As for new grads, the best way to reach them is by going to the nursing schools in the area. My school had recruiters come between my two hour lunch break to talk with us about their hospitals. But don't forget to bring food and drinks, or else there won't be anyone attending! Timing is important too. For the spring semester, late February and early March seem to be the prime time for recruiting new grads. Otherwise, you might be talking to a lot of new grads who already have jobs.
    Also, does your hospital have externships for nursing students or is a clinical site for a local nursing school? I know a lot of new grads who will be working at hospitals where they worked and/or did clinicals during nursing school.
    I hope this helps and good luck recruiting nurses!
  7. by   Pheebz777
    What attracted me most to my current job are the following:

    1. Signing bonus of $25,000 for 3 year contract,
    2. Moving allowance of up to $3,000
    3. Salary
    4. Point system based on different working conditions
    (ex. Working on a different area = 30 points.
    Working on Holidays = 50 points. 1 point = $1.00)
    5. Health Benefits
    6. 401K and 403b plans.

    Get to know what other facilities have to offer and explain to your potential recruits what you have that other places don't.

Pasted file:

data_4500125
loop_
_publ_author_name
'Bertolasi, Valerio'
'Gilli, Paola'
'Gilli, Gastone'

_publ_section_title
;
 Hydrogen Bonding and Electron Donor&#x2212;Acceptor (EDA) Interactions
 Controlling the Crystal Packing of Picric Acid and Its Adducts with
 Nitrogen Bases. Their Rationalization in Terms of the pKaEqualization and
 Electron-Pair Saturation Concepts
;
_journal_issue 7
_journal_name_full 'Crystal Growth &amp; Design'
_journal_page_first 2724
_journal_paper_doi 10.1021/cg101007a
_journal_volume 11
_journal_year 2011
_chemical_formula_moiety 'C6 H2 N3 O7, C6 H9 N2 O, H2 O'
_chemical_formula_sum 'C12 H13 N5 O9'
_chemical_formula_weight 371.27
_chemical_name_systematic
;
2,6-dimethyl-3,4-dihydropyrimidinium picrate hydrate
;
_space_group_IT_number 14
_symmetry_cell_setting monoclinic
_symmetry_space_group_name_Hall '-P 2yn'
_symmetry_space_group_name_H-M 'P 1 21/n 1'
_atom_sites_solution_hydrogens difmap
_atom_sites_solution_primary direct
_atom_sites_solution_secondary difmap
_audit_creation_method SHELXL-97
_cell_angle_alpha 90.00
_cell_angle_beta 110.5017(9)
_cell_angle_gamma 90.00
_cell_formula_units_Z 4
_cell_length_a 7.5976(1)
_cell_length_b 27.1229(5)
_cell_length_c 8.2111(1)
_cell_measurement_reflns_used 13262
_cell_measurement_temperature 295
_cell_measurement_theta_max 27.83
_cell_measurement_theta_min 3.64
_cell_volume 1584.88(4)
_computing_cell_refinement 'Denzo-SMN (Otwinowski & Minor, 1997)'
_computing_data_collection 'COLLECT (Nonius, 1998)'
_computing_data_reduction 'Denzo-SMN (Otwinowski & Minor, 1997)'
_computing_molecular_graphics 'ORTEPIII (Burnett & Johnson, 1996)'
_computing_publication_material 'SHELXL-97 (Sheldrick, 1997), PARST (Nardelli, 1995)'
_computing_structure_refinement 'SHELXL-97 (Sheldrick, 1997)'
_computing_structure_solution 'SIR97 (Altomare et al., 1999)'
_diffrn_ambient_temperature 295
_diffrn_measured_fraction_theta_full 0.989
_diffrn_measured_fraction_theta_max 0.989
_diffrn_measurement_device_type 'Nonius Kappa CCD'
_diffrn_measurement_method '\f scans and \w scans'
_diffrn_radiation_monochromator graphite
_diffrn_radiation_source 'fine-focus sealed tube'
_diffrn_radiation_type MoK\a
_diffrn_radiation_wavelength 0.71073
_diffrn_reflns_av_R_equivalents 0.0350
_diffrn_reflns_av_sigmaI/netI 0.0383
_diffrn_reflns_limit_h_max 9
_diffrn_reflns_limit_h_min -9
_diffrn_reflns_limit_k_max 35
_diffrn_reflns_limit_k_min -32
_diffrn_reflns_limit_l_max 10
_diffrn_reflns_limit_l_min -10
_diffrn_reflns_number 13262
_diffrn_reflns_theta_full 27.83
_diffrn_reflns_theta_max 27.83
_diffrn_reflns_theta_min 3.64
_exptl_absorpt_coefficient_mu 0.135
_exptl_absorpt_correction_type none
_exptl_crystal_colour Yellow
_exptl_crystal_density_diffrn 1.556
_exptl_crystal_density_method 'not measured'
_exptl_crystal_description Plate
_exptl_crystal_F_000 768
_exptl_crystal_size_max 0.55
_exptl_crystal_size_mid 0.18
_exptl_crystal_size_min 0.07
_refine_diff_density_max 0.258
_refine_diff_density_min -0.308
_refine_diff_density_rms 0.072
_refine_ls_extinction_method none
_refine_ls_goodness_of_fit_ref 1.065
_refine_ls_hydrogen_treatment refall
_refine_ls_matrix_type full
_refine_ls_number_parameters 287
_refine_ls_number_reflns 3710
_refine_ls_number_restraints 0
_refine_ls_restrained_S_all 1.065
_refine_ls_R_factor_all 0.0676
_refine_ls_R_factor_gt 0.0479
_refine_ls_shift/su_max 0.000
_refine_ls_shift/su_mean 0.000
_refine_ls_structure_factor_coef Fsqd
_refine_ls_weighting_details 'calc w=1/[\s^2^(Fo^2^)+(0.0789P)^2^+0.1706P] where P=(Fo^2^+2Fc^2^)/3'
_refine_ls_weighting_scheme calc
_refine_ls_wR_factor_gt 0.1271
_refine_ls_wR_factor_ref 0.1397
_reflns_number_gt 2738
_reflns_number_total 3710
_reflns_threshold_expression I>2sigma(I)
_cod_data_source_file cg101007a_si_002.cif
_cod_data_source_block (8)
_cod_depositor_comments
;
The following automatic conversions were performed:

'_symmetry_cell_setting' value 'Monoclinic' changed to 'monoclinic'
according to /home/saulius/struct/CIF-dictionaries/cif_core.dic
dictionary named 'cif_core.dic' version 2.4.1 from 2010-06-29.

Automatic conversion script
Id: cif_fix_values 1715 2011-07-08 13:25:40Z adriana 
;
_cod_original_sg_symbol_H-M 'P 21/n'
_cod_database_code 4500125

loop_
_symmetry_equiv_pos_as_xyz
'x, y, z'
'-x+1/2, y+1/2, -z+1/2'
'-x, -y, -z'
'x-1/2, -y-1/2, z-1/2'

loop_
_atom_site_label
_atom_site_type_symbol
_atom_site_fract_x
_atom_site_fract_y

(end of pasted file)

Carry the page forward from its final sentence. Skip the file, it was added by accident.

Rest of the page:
Last edit by Pheebz777 on Apr 28, '07
  8. by   Reno1978
    I'm in nursing school now...and here's how I've been recruited so far:

    Lunches at my school. Local hospitals and sometimes ones from afar come visit. Two hospitals in town regularly show up to my nursing school, provide lunch, and distribute information on new grad positions and apprentice nurse positions (nursing students in their senior year who are hired and paired up with an RN to perform limited nursing functions). Usually nurse recruiters show up, but sometimes they bring nurse managers from various units to answer specific questions about the work environment.

    One hospital in town is actually building a housing development to offer cheaper housing to employees since one of the major reasons they are not able to retain nurses who relocate here is the price of a home.

    As a student, I went to the National Student Nurses Association (NSNA) convention this spring and received so much information from so many places of employment. I'm seriously considering relocating sometime in my future to the bay area in CA due to competive pay and benefits which includes relocation and a hefty tuition reduction at the college I'd love to continue my education at.

    Even as a student going into some debt, when I hear about sign on bonuses, I think "There must be some God-awful reason they need to offer that much to get people to work there." I don't think these are very effective. But, if I hear they offer $$ to help alleviate student loans, I think "Now, that's what I need!"

    Over all this, I think one of the best things you can do as a nurse recruiter is to do what you can to make sure student nurses who have clinical rotations at your hospital have a positive experience. I've had clinicals at 3 hospitals in my area and I've already pretty much decided which unit at which hospital I want to work in based upon my clinical experience as a student. I think this mostly has to do with the fact that the nurses there seem to understand that we are who is going to be there to alleviate the shortage and they want us to succeed.
  9. by   texas2007